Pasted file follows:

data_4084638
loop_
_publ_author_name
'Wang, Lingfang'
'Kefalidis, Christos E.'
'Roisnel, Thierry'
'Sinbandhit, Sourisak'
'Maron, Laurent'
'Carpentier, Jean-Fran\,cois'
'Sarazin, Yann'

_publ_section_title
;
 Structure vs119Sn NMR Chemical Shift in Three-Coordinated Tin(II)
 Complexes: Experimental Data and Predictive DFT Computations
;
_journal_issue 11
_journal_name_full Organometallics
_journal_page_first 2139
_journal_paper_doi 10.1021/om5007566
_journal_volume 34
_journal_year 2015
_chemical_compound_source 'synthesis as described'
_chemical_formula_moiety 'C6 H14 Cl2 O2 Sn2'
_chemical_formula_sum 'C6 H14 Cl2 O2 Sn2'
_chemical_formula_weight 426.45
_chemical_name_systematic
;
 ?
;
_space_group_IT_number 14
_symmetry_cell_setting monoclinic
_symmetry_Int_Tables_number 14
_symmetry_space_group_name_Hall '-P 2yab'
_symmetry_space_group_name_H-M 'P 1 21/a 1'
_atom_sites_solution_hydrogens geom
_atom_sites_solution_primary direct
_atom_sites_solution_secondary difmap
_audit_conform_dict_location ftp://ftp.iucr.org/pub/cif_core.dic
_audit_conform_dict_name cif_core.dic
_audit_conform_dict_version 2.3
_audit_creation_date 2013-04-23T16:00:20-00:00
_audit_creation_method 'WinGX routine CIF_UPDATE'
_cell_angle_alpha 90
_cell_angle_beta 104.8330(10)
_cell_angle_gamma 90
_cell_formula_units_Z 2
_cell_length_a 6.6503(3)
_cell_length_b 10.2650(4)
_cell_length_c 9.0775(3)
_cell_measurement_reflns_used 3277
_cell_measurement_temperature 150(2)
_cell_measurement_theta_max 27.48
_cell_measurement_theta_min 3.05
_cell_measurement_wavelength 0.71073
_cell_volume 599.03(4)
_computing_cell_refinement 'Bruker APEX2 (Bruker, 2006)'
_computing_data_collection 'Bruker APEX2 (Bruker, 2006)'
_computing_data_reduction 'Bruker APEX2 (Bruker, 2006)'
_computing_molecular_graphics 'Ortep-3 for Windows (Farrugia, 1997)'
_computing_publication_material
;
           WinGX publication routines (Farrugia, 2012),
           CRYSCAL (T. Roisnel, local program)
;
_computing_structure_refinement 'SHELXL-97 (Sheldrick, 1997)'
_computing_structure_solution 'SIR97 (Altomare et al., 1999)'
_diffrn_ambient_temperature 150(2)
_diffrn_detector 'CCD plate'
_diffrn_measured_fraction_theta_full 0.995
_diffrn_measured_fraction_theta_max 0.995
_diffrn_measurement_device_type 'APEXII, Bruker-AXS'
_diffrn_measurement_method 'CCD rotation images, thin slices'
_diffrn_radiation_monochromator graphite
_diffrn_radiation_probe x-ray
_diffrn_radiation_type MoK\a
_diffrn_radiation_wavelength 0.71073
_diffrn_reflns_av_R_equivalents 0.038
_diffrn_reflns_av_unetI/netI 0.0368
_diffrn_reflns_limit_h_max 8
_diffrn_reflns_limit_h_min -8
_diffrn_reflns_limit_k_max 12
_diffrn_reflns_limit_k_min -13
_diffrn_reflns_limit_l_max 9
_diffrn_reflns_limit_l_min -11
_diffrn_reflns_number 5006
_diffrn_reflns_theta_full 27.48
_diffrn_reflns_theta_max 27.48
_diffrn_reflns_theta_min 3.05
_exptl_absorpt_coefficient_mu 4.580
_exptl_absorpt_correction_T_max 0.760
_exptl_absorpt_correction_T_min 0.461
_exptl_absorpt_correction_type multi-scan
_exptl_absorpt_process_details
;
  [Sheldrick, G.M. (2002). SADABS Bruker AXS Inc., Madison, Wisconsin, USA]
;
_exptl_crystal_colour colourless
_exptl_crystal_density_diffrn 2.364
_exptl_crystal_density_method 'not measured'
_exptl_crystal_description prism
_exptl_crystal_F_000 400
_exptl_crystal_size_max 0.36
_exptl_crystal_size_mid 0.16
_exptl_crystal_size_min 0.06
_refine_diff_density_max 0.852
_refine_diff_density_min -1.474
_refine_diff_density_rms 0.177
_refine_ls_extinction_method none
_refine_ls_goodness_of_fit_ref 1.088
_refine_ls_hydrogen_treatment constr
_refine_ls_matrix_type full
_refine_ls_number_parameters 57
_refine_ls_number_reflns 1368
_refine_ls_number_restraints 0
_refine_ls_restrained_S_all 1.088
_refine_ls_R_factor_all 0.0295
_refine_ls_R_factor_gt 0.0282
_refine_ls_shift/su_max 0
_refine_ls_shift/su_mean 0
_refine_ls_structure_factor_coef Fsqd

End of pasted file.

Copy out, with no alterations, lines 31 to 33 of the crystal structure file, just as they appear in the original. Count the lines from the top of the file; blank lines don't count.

_symmetry_cell_setting monoclinic
_symmetry_Int_Tables_number 14
_symmetry_space_group_name_Hall '-P 2yab'